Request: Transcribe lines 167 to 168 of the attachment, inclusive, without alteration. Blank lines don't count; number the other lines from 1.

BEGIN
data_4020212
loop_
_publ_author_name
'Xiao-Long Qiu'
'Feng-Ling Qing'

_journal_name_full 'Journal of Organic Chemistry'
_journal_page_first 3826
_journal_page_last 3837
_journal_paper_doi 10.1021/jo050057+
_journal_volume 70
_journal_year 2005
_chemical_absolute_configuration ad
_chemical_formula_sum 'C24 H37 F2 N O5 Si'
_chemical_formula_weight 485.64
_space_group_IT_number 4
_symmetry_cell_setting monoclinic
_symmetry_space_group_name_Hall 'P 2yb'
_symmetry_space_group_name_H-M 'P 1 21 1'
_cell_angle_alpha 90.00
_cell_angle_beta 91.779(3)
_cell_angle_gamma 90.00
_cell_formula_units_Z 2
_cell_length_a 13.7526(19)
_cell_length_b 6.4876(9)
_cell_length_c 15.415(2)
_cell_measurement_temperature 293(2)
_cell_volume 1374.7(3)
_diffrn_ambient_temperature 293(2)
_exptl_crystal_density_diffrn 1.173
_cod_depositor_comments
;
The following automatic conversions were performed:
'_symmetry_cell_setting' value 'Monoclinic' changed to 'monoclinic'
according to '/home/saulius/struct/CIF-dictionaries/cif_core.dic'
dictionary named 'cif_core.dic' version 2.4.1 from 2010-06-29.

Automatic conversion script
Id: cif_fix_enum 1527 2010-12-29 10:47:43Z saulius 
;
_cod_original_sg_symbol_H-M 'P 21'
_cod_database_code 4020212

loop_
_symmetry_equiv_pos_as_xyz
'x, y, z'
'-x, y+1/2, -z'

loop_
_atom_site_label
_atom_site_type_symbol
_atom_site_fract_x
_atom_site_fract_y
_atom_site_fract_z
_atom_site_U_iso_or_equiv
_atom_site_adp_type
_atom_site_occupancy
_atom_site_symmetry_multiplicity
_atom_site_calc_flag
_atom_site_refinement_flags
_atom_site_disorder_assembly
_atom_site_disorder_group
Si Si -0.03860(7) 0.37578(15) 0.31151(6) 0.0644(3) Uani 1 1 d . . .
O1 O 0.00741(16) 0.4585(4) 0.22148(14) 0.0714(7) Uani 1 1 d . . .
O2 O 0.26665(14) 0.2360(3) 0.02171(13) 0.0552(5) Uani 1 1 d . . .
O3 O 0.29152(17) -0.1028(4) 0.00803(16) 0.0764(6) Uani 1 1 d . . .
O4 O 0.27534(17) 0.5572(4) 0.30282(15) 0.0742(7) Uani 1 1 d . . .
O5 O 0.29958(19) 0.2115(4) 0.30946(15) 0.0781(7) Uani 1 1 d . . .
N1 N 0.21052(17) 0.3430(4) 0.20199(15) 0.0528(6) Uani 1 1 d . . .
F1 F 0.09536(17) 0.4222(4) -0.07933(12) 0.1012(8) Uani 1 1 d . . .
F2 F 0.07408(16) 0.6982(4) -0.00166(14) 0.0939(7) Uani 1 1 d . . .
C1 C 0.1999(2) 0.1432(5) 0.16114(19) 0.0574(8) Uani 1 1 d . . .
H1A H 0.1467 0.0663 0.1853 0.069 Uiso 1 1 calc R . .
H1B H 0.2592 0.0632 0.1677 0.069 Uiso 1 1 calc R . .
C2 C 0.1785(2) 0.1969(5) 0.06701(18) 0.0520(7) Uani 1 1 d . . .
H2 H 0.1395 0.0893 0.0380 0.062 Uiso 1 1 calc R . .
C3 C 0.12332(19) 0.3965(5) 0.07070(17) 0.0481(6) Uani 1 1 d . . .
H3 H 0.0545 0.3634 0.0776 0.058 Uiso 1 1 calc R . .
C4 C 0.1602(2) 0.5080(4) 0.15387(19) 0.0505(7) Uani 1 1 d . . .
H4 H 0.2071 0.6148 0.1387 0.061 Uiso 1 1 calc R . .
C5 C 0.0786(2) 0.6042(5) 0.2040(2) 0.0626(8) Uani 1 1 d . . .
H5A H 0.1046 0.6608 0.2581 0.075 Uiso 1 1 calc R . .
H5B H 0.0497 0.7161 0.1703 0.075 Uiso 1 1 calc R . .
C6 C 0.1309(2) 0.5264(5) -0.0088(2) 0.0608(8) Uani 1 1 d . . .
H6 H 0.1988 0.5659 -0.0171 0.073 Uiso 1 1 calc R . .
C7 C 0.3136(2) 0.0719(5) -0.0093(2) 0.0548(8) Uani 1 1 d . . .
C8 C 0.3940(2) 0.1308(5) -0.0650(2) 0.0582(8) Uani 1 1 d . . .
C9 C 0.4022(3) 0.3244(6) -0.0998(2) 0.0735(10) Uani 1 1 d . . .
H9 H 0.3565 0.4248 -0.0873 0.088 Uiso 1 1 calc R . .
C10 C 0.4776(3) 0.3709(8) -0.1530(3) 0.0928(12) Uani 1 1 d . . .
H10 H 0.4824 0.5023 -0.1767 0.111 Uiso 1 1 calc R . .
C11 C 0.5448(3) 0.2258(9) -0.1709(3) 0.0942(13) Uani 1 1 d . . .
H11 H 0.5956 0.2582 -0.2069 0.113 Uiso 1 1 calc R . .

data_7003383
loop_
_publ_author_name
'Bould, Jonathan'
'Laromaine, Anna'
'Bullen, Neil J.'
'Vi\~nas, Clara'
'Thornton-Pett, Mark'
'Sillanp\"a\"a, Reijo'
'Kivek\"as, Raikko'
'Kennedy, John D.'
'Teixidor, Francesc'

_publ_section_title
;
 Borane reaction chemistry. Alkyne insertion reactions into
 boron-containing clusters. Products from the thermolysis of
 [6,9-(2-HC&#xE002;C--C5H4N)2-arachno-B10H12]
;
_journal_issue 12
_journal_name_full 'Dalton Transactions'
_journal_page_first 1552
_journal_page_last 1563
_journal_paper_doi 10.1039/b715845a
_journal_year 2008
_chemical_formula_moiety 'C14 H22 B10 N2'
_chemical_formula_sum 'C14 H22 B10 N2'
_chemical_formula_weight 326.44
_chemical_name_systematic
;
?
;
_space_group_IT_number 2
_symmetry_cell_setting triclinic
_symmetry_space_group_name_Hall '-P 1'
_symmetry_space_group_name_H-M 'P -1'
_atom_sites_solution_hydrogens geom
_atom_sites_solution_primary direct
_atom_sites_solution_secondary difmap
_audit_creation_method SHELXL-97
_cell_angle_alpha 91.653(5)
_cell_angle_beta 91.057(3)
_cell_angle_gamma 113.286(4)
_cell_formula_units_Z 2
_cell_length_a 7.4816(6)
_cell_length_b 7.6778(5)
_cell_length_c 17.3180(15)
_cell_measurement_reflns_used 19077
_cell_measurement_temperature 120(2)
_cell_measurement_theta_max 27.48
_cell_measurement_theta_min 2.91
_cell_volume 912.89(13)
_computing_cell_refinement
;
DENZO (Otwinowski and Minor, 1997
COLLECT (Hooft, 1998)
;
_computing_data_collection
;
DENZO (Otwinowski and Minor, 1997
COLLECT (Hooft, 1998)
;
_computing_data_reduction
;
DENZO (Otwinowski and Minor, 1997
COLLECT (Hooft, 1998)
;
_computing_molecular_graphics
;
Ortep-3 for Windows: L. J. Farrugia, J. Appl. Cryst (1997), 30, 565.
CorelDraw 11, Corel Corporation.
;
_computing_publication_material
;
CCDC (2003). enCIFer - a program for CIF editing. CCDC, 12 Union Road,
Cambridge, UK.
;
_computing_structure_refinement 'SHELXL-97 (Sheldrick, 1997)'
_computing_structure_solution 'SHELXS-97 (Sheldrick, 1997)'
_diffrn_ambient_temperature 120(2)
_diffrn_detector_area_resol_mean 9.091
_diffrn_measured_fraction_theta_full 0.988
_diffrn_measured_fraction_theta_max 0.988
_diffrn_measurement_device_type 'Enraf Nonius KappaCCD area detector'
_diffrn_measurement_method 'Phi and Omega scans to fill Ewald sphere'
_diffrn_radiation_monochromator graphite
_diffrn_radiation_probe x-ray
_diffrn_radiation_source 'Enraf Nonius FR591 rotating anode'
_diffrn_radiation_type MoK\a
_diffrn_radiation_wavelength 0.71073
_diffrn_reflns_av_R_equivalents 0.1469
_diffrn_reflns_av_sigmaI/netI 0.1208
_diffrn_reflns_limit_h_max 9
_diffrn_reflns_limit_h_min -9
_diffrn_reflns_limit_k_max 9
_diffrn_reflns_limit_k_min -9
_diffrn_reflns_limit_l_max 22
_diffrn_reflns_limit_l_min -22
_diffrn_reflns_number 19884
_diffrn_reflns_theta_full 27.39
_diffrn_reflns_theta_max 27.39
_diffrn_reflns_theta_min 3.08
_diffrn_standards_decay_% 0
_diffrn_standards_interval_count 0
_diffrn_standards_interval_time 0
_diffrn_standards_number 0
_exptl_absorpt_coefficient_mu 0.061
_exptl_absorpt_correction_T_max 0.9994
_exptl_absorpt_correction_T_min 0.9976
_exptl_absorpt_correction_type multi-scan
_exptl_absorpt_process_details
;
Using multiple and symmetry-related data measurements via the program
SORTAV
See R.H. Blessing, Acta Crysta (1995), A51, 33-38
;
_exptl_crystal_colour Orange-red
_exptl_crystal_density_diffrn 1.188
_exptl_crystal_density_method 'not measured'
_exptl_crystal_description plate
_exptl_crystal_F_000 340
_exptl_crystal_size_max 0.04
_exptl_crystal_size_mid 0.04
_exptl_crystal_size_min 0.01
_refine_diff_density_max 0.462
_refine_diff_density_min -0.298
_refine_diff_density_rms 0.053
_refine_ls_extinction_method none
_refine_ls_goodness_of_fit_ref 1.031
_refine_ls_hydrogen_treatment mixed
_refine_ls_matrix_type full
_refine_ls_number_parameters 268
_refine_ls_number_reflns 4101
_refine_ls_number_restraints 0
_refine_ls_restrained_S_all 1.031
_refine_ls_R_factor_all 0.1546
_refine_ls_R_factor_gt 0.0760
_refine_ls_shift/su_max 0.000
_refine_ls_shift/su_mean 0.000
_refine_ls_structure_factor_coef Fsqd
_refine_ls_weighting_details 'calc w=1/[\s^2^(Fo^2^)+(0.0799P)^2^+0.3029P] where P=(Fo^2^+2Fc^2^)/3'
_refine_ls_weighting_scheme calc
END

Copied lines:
_computing_structure_solution 'SHELXS-97 (Sheldrick, 1997)'
_diffrn_ambient_temperature 120(2)